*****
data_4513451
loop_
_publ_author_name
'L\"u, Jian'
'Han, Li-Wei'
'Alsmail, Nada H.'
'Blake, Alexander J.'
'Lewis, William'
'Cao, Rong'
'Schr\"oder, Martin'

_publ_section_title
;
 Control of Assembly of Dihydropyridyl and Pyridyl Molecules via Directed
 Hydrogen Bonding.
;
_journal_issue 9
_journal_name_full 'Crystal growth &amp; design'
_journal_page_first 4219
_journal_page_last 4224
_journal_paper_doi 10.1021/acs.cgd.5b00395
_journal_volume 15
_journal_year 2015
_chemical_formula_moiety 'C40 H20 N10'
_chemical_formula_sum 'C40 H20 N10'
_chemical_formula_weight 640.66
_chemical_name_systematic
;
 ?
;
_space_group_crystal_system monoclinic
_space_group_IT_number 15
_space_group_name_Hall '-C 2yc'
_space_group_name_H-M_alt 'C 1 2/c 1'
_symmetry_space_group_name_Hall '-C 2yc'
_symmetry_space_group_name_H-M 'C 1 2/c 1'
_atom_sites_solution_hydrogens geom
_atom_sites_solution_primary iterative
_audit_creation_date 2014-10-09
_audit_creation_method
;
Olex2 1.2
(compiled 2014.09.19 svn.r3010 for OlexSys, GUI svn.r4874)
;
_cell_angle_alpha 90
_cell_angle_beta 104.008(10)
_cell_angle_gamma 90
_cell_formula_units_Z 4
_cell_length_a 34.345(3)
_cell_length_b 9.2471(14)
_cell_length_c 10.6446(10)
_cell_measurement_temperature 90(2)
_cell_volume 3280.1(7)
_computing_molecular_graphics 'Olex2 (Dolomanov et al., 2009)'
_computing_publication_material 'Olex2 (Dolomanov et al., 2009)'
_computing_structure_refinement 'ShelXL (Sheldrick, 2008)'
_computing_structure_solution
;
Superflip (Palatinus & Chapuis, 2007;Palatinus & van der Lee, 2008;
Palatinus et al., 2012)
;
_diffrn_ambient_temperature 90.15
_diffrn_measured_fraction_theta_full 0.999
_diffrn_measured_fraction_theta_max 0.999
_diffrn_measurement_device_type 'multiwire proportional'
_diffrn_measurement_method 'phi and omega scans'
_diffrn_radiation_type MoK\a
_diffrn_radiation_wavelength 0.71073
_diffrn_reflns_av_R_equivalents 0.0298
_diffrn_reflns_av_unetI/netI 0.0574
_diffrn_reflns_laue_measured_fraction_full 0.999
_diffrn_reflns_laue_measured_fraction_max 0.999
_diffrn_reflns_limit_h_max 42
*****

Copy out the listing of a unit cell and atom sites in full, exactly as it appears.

data_4513451
loop_
_publ_author_name
'L\"u, Jian'
'Han, Li-Wei'
'Alsmail, Nada H.'
'Blake, Alexander J.'
'Lewis, William'
'Cao, Rong'
'Schr\"oder, Martin'

_publ_section_title
;
 Control of Assembly of Dihydropyridyl and Pyridyl Molecules via Directed
 Hydrogen Bonding.
;
_journal_issue 9
_journal_name_full 'Crystal growth &amp; design'
_journal_page_first 4219
_journal_page_last 4224
_journal_paper_doi 10.1021/acs.cgd.5b00395
_journal_volume 15
_journal_year 2015
_chemical_formula_moiety 'C40 H20 N10'
_chemical_formula_sum 'C40 H20 N10'
_chemical_formula_weight 640.66
_chemical_name_systematic
;
 ?
;
_space_group_crystal_system monoclinic
_space_group_IT_number 15
_space_group_name_Hall '-C 2yc'
_space_group_name_H-M_alt 'C 1 2/c 1'
_symmetry_space_group_name_Hall '-C 2yc'
_symmetry_space_group_name_H-M 'C 1 2/c 1'
_atom_sites_solution_hydrogens geom
_atom_sites_solution_primary iterative
_audit_creation_date 2014-10-09
_audit_creation_method
;
Olex2 1.2
(compiled 2014.09.19 svn.r3010 for OlexSys, GUI svn.r4874)
;
_cell_angle_alpha 90
_cell_angle_beta 104.008(10)
_cell_angle_gamma 90
_cell_formula_units_Z 4
_cell_length_a 34.345(3)
_cell_length_b 9.2471(14)
_cell_length_c 10.6446(10)
_cell_measurement_temperature 90(2)
_cell_volume 3280.1(7)
_computing_molecular_graphics 'Olex2 (Dolomanov et al., 2009)'
_computing_publication_material 'Olex2 (Dolomanov et al., 2009)'
_computing_structure_refinement 'ShelXL (Sheldrick, 2008)'
_computing_structure_solution
;
Superflip (Palatinus & Chapuis, 2007;Palatinus & van der Lee, 2008;
Palatinus et al., 2012)
;
_diffrn_ambient_temperature 90.15
_diffrn_measured_fraction_theta_full 0.999
_diffrn_measured_fraction_theta_max 0.999
_diffrn_measurement_device_type 'multiwire proportional'
_diffrn_measurement_method 'phi and omega scans'
_diffrn_radiation_type MoK\a
_diffrn_radiation_wavelength 0.71073
_diffrn_reflns_av_R_equivalents 0.0298
_diffrn_reflns_av_unetI/netI 0.0574
_diffrn_reflns_laue_measured_fraction_full 0.999
_diffrn_reflns_laue_measured_fraction_max 0.999
_diffrn_reflns_limit_h_max 42